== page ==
Smoke is now pouring off the right rear, just like a NASCAR racer heading for the pits to change a tire. Amazingly, still no reaction. They’ve got to smell it. Does no one ever check their mirrors?  I see the rubber part of the wheel wobbling now. It won’t be long. Little rubber bits are now flaking off. I move over to the far right lane, the smoking car stays where it is in the far left lane. It hasn’t slowed down or anything. Geeze.

 

Now, the rubber is flailing and finally, the tire lets go. The entire tread, completely round and intact, slips off the wheel and heads directly to the right, straight for a semi tanker truck. Rolling like a hula hoop, it rolls right into the truck. I figure the truck will take it out. I was wrong. The tire slipped unharmed right under the truck, directly into my line of travel. It quickly crossed the right lane, bounced off the outside barrier and headed straight for me.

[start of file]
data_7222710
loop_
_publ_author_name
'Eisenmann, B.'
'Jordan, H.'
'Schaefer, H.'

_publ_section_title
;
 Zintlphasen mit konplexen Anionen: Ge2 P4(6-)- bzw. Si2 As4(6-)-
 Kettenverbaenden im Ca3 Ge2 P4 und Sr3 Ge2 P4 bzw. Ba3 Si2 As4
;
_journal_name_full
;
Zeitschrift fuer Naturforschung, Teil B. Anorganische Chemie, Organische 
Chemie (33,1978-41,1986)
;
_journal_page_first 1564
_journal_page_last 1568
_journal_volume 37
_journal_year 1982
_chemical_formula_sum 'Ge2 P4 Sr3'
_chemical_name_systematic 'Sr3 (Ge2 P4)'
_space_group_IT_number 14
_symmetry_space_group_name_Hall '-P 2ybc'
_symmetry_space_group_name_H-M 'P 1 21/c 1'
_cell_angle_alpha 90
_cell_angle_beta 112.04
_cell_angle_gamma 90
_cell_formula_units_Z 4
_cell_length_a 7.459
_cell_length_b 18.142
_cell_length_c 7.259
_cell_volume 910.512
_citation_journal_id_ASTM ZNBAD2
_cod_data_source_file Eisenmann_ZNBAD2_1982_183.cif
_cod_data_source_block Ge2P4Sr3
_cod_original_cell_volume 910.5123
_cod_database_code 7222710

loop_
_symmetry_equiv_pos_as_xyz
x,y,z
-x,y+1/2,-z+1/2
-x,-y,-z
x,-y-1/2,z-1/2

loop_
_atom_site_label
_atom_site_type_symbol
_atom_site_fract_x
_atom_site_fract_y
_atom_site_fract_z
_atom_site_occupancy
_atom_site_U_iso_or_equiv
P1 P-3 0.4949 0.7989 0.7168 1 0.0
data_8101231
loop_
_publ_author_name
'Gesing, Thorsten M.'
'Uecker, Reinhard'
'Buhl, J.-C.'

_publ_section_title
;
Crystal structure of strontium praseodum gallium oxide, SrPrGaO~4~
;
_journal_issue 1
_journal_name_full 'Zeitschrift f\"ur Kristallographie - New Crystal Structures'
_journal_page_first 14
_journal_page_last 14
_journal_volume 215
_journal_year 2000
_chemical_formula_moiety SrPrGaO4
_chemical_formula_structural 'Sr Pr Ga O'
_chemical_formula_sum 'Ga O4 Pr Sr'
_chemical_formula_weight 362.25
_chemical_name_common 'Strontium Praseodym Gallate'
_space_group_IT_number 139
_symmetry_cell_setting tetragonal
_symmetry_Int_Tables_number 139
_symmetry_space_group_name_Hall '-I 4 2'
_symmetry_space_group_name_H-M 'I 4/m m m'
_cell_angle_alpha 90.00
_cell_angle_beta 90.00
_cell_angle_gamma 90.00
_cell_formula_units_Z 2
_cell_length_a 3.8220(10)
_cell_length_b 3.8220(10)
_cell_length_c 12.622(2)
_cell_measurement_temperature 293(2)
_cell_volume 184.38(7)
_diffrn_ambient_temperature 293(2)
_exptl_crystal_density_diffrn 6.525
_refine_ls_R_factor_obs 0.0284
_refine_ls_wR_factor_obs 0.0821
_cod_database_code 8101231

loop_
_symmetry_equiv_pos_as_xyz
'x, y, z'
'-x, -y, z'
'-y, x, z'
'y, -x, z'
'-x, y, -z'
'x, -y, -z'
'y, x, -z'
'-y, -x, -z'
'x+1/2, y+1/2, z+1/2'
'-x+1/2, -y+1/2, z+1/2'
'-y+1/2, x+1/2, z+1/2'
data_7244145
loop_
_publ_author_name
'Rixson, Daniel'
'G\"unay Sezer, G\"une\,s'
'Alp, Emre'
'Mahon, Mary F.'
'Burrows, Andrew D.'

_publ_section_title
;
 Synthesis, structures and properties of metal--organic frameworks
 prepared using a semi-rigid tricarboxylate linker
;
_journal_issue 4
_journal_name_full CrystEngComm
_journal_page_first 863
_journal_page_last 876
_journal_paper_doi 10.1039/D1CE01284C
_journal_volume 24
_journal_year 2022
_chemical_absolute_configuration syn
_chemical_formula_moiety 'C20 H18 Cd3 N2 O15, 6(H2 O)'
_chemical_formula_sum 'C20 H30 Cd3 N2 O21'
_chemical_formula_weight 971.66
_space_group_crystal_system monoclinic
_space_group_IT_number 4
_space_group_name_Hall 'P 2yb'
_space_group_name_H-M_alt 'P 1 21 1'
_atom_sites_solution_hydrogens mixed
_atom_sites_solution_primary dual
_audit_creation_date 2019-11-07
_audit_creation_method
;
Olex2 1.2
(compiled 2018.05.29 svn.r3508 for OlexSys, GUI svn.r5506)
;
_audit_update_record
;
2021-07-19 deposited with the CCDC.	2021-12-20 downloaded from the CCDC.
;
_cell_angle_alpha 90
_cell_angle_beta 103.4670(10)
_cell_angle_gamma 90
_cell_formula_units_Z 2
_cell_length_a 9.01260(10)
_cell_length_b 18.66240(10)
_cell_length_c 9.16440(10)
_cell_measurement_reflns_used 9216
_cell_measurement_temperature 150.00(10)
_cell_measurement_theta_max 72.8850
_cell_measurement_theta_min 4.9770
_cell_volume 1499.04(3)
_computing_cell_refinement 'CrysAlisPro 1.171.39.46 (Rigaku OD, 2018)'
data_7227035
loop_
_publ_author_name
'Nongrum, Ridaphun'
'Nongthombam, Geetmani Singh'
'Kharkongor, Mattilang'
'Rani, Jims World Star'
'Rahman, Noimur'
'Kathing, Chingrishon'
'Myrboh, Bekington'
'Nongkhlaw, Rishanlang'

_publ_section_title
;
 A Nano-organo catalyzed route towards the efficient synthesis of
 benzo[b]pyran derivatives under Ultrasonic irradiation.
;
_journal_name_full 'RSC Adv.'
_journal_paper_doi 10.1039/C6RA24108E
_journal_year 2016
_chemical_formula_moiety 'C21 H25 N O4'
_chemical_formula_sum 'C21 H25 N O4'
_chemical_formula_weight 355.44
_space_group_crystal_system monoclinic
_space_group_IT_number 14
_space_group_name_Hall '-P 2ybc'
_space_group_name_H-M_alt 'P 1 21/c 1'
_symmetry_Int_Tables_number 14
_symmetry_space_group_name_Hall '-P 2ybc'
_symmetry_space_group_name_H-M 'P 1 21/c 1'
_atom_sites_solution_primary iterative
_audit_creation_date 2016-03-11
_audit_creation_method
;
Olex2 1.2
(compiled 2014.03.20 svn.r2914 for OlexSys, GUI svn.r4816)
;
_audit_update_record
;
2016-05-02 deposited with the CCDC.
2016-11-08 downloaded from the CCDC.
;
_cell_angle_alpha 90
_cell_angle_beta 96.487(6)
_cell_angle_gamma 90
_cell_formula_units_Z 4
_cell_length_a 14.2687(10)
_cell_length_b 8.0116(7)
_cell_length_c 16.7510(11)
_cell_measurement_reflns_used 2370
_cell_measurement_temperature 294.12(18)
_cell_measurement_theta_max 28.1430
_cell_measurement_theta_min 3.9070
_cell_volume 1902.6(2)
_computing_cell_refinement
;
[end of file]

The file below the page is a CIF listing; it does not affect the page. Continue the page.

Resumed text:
I’ve learned to stay cool under fire and my brain immediately went into all sorts of mathematical calculations regarding speed and direction to help me decide what to do. I hit the brakes and steered to the right edge of the road, right where the tire was. It was heading left, I was heading right. It had just exited my lane as we passed. Holy jeepers. I exhaled a sigh of relief.

 

This is another very important skill to learn, called “target fixation”. Most drivers will fix their gaze on the sudden obstacle in the road. The bike will go where you look, so if you look at an obstacle, you’ll run right into it. It’s important to look where you want to go. I wanted to go to the right side of the moving tire, so I fixated on the area behind the moving tire.

 

My sense of smell told me this was coming. That enabled me to see the whole thing unfold like it was in slow motion. Had I not been paying attention, I’d have impacted the tire. There is no current technology that would have advised me this was coming like my nose. A substantial amount of rider training gave me the rider skills to deal with the situation. Nose, training, experience, practice. Riding a motorcycle has made me a much better driver.

 

The Mercedes continued on like nothing had happened, riding on the metal wheel, like some chase scene out of COPS. I hit the gas and rode on.